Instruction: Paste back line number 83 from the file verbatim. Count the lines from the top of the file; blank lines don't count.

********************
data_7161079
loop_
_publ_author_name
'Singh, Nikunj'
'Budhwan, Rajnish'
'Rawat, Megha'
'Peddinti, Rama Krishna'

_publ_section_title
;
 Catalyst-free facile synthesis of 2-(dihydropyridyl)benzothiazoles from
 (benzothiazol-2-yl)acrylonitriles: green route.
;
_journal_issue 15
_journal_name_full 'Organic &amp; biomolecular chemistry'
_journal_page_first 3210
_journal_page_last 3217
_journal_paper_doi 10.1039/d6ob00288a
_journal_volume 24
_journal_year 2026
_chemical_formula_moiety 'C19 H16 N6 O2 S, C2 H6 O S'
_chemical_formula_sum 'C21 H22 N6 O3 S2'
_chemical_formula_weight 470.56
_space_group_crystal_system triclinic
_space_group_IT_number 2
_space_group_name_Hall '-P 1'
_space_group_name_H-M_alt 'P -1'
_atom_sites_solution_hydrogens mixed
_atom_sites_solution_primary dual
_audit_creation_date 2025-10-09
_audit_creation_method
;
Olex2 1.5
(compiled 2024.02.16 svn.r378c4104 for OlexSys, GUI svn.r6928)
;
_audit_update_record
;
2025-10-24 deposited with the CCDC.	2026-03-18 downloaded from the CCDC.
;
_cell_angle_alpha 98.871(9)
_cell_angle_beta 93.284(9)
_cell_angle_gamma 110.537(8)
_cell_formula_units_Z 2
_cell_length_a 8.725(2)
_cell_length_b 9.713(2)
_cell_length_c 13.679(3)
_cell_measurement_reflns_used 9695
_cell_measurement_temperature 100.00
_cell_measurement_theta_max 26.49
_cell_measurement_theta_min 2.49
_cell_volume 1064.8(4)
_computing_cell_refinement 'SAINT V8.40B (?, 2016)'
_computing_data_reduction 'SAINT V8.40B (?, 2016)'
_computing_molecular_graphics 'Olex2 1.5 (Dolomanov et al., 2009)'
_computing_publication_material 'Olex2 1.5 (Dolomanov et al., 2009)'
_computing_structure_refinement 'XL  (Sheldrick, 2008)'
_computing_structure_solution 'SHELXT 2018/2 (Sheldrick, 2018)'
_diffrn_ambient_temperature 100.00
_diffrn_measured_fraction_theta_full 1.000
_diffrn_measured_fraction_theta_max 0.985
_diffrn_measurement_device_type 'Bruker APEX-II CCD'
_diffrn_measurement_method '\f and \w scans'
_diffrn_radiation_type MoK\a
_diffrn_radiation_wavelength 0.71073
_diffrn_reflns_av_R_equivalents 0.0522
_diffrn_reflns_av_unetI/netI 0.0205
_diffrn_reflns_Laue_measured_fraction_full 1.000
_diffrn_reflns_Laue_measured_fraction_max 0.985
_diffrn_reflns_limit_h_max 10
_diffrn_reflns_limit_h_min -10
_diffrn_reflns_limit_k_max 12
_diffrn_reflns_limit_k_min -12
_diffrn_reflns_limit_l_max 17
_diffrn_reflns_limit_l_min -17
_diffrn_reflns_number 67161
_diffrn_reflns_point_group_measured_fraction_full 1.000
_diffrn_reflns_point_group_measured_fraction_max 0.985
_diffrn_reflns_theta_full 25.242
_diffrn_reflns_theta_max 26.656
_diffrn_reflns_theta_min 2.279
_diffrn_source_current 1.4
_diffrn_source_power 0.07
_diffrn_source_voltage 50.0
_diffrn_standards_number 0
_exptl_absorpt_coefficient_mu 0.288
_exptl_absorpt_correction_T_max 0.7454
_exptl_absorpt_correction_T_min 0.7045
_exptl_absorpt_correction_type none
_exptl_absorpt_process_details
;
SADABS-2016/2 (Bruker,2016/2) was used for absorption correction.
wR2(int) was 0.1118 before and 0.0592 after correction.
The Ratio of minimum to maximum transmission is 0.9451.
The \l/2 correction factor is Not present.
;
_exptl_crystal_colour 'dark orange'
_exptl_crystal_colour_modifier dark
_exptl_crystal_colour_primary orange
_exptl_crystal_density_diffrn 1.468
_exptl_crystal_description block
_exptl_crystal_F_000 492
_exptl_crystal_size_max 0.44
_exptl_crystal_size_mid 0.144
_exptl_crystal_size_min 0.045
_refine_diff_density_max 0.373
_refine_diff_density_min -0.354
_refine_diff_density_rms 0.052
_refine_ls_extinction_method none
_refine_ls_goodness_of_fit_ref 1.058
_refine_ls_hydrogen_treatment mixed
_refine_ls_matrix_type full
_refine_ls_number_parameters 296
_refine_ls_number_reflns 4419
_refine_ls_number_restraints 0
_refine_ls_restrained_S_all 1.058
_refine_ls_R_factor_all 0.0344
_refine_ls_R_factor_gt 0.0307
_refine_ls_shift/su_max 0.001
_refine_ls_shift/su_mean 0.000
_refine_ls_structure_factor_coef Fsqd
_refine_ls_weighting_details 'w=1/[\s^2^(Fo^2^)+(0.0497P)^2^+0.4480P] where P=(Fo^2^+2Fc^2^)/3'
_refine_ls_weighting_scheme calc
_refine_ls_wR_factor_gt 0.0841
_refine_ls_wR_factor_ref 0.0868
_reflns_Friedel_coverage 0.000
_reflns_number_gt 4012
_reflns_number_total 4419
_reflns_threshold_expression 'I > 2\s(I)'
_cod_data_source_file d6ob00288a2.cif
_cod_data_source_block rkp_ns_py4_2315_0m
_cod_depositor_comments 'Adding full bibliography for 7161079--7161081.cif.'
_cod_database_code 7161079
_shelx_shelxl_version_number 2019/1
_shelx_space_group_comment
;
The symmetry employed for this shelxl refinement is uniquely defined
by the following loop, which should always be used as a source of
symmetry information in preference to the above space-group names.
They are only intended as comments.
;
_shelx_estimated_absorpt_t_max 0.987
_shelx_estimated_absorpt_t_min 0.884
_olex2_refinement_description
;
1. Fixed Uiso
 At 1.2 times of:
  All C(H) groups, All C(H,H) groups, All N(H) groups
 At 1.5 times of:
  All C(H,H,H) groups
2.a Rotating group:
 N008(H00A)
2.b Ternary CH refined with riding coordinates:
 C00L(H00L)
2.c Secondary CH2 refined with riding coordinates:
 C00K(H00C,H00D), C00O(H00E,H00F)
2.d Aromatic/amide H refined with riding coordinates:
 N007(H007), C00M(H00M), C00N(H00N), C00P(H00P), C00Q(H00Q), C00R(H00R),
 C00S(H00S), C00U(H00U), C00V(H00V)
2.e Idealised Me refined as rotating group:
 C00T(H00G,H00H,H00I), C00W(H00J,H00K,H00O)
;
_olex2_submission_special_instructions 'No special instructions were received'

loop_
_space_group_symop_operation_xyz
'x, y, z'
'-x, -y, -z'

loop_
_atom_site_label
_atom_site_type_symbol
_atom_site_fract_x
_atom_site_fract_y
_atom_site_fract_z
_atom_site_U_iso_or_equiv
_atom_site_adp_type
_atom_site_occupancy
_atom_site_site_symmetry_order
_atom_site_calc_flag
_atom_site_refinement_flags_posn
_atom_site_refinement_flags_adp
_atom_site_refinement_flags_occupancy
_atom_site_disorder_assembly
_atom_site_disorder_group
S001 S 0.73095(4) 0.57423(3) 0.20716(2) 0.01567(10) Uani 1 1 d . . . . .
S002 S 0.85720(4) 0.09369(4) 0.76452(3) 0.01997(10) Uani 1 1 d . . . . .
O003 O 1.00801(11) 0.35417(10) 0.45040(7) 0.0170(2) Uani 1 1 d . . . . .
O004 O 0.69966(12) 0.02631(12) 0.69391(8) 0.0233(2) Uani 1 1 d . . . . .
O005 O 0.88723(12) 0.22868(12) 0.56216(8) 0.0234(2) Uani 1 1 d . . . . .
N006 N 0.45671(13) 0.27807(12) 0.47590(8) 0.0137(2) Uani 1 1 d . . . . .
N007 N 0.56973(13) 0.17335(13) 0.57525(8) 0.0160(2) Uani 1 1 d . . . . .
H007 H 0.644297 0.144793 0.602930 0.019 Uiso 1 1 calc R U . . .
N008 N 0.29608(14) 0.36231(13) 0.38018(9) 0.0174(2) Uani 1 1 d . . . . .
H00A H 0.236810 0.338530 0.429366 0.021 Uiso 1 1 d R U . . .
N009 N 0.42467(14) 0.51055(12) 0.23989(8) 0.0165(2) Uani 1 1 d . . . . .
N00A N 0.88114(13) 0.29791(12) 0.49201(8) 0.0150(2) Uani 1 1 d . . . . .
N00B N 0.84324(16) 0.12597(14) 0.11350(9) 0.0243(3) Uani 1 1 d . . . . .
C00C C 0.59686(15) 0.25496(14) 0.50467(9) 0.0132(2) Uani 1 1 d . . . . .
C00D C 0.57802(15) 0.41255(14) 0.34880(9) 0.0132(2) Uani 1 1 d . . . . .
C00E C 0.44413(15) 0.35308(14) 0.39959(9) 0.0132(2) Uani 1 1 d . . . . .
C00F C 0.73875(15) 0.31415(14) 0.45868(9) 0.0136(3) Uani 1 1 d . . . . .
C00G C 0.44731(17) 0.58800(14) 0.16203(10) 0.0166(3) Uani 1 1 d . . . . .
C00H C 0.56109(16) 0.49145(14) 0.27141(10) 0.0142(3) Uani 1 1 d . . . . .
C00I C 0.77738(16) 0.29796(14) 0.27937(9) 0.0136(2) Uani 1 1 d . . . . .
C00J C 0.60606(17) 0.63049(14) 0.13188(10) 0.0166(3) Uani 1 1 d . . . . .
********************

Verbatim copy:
_diffrn_standards_number 0